Semiconductor plants without electricity: Cold wave in USA paralyzes chip production

Semiconductor manufacturer without electricity
Cold wave in USA exacerbates chip crunch

By Diana Dittmer

The situation on the global semiconductor market is becoming increasingly tense. An arctic winter storm has a firm grip on large parts of the United States. Because the power supply breaks down, chipmakers in Texas have to shut down their plants.

The arctic cold in the United States, which has already killed over 20 people and cut off power to millions, is hitting the semiconductor industry at a sensitive point. In the US state of Texas hardest hit by the onset of winter, the local energy supplier had to ask all chip manufacturers based in Austin to stop production so that enough electricity remains for health care. A particularly large number of chip manufacturers have settled in the region because of the low corporate taxes.

Samsung Electronics 83,200.00

NXP, one of the largest suppliers to auto companies, shut down two plants in Austin. Samsung, the second largest semiconductor manufacturer in the world, and Infineon also stopped production.

The timing to cut production couldn't be worse. The situation on the global semiconductor market is tense. The demand for chips from the entertainment and automotive industries rose massively at the end of last year. Lockdown and home office have pushed sales to laptops to their highest level in ten years. The demand for household appliances, from televisions to air purifiers, has also increased significantly. Hoarding and bunkering of chips is very popular. Not least because of the US sanctions, companies have started to store stocks that were previously not so common. Many automakers complain of supply problems.

NXP: "Possible supply bottlenecks"

NXP 154.06

Typically, the plants in Texas run around the clock, seven days a week. Far fewer semiconductors are manufactured in the USA than in the large plants in Taiwan and South Korea. But because it is becoming increasingly difficult to meet the demand on the world market with products from Asia, the importance of the US plants is also growing. NXP has already warned its customers of "possible supply bottlenecks". Samsung let it be known that there is still no schedule when production can start again. Interrupting the highly complex production – even for a short time – could also result in losses of several million dollars for the company, writes the "Financial Times" (FT).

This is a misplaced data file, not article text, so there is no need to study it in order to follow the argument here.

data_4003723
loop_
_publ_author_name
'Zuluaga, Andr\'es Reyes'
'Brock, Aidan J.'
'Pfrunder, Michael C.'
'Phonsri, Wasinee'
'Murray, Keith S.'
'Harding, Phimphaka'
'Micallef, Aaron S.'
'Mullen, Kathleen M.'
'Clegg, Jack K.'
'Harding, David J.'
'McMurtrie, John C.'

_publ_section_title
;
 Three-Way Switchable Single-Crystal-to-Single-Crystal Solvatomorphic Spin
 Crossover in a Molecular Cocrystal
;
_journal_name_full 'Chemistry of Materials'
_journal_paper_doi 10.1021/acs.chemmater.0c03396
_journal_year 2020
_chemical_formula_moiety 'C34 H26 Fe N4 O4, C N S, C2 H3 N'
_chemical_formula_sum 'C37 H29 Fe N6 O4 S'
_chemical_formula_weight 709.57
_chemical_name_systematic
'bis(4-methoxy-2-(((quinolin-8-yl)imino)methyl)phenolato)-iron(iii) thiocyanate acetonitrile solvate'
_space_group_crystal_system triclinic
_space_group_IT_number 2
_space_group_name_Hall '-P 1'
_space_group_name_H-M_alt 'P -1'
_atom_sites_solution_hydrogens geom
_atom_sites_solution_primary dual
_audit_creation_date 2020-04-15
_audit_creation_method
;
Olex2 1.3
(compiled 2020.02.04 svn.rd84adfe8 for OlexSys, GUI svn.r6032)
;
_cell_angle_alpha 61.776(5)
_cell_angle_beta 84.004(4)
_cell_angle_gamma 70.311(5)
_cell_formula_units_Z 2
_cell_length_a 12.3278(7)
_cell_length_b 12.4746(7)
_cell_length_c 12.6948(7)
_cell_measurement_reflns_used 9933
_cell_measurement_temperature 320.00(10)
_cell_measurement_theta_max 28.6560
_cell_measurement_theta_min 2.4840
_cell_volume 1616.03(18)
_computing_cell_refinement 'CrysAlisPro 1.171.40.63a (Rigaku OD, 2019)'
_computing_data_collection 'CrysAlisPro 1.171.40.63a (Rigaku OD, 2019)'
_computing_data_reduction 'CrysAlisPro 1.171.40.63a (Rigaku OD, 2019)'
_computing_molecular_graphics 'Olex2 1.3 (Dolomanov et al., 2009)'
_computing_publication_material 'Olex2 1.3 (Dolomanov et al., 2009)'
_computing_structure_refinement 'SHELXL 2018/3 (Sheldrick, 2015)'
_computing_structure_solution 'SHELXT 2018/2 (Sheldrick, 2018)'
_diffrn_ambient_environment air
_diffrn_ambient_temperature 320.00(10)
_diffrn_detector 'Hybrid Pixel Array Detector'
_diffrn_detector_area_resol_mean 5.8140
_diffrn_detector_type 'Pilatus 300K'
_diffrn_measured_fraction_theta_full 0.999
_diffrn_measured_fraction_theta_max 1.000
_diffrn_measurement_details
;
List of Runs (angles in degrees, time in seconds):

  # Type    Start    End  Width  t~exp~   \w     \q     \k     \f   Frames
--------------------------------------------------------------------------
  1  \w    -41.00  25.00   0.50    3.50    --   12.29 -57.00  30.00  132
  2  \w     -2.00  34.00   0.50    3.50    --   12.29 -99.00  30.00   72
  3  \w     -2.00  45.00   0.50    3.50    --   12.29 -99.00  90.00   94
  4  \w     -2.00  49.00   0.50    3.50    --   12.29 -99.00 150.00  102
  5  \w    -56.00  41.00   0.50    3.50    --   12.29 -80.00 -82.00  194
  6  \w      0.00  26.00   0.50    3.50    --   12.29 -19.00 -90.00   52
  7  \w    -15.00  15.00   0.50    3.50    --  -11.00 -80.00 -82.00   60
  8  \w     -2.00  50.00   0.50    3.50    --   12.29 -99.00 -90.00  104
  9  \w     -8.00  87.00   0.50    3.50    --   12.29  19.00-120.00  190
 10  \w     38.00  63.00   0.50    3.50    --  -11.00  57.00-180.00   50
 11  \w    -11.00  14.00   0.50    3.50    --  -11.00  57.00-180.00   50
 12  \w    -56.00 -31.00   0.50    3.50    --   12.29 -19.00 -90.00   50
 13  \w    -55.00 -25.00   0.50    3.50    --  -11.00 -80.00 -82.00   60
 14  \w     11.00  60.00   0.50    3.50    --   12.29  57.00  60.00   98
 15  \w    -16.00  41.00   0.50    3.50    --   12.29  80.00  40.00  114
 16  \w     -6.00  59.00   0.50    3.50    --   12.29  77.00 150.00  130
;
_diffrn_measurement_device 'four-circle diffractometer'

The shutdown of the plants in the US will "undoubtedly have an effect on the already great shortage of chips," the newspaper quoted an analyst from the market research institute Creative Strategies. Large car manufacturers such as Volkswagen, Ford and Toyota have already cut their production due to the lack of components. Tens of thousands of cars could not have been sold in China because of the delivery bottlenecks, said Volkswagen's China boss Stephan Wollenstein this week. Daimler also reports delivery bottlenecks. Business will suffer as a result, especially in the first few months of 2021, according to the annual figures. However, it is currently assumed that the lost production volume can be made up again by the end of the year.

Infineon 35.56

The experts at IHS Markit estimate that the production of one million vehicles will be delayed in the first quarter, which could destroy potential sales of 61 billion US dollars in the automotive industry. The effects of the chip crunch for the much larger electronics industry are likely to be even greater. From cell phones to game consoles, semiconductors are processed everywhere. The bottlenecks should also make themselves felt in higher prices.

Calls for help to Taiwan

The shortage of semiconductors makes it clear to what extent the world economy is dependent on Taiwan. The island republic is home to the largest semiconductor manufacturer in the world. When Apple needs ultra-fast microchips, the iPhone manufacturer turns to TSMC. The reliable chip giant from Taiwan is the undisputed top dog in the industry. After the German Minister of Economic Affairs Peter Altmaier, the top economic advisor to US President Joe Biden, Brian Deese, turned to the Taiwanese government with a request for help, as Bloomberg writes. Economy Minister Wang Mei-hua reportedly replied that he would try to fix the bottlenecks.

Not only Apple and the German carmakers would welcome that. The American auto industry also considers the government's efforts to be correct and hopes for an easing of the situation: The supply difficulties would "be a problem in the first half of the year," said Matt Blunt, President of the American Automotive Policy Council, which works for Ford, General Motors and Stellantis (formerly Fiat Chrysler) starts.

In the future, however, the governments are looking for a different solution. Biden wants to make the US industry more independent when it comes to sourcing semiconductors. That is also the declared aim of Chancellor Angela Merkel and French President Emmanuel Macron. In December they agreed to accelerate the development of a European chip industry.

. (tagsToTranslate) economy (t) semiconductor industry (t) Samsung (t) Infineon (t) auto industry (t) consumer electronics (t) Apple